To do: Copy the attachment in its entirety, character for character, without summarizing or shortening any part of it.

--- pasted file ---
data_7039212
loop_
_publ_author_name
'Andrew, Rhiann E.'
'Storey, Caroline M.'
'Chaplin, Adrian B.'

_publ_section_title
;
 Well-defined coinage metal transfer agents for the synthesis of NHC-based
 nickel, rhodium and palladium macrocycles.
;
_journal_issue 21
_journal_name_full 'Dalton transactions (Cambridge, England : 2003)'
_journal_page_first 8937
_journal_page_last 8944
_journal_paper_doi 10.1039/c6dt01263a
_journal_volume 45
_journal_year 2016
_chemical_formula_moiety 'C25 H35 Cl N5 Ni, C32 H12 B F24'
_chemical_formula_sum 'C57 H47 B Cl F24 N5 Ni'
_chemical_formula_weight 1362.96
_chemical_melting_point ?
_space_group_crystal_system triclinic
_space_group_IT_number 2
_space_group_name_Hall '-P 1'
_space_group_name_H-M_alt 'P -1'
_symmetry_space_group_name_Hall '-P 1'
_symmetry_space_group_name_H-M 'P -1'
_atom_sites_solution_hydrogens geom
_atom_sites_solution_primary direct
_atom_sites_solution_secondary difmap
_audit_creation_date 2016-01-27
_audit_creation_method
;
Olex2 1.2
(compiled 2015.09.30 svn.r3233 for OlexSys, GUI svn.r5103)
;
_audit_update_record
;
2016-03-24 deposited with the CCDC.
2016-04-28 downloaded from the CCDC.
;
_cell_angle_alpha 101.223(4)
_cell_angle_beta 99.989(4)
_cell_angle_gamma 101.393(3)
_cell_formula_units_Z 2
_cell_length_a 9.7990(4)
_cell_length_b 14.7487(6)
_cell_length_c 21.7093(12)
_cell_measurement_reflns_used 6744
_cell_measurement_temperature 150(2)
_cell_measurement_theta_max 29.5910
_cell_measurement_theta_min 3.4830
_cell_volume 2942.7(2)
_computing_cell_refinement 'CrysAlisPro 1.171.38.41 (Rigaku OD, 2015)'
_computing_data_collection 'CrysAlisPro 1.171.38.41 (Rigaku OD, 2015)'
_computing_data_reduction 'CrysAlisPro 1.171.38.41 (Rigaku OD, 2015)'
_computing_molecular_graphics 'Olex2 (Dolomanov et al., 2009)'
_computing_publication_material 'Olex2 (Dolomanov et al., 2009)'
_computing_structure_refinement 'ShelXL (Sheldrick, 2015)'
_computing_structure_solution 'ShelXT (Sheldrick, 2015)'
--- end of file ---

data_7039212
loop_
_publ_author_name
'Andrew, Rhiann E.'
'Storey, Caroline M.'
'Chaplin, Adrian B.'

_publ_section_title
;
 Well-defined coinage metal transfer agents for the synthesis of NHC-based
 nickel, rhodium and palladium macrocycles.
;
_journal_issue 21
_journal_name_full 'Dalton transactions (Cambridge, England : 2003)'
_journal_page_first 8937
_journal_page_last 8944
_journal_paper_doi 10.1039/c6dt01263a
_journal_volume 45
_journal_year 2016
_chemical_formula_moiety 'C25 H35 Cl N5 Ni, C32 H12 B F24'
_chemical_formula_sum 'C57 H47 B Cl F24 N5 Ni'
_chemical_formula_weight 1362.96
_chemical_melting_point ?
_space_group_crystal_system triclinic
_space_group_IT_number 2
_space_group_name_Hall '-P 1'
_space_group_name_H-M_alt 'P -1'
_symmetry_space_group_name_Hall '-P 1'
_symmetry_space_group_name_H-M 'P -1'
_atom_sites_solution_hydrogens geom
_atom_sites_solution_primary direct
_atom_sites_solution_secondary difmap
_audit_creation_date 2016-01-27
_audit_creation_method
;
Olex2 1.2
(compiled 2015.09.30 svn.r3233 for OlexSys, GUI svn.r5103)
;
_audit_update_record
;
2016-03-24 deposited with the CCDC.
2016-04-28 downloaded from the CCDC.
;
_cell_angle_alpha 101.223(4)
_cell_angle_beta 99.989(4)
_cell_angle_gamma 101.393(3)
_cell_formula_units_Z 2
_cell_length_a 9.7990(4)
_cell_length_b 14.7487(6)
_cell_length_c 21.7093(12)
_cell_measurement_reflns_used 6744
_cell_measurement_temperature 150(2)
_cell_measurement_theta_max 29.5910
_cell_measurement_theta_min 3.4830
_cell_volume 2942.7(2)
_computing_cell_refinement 'CrysAlisPro 1.171.38.41 (Rigaku OD, 2015)'
_computing_data_collection 'CrysAlisPro 1.171.38.41 (Rigaku OD, 2015)'
_computing_data_reduction 'CrysAlisPro 1.171.38.41 (Rigaku OD, 2015)'
_computing_molecular_graphics 'Olex2 (Dolomanov et al., 2009)'
_computing_publication_material 'Olex2 (Dolomanov et al., 2009)'
_computing_structure_refinement 'ShelXL (Sheldrick, 2015)'
_computing_structure_solution 'ShelXT (Sheldrick, 2015)'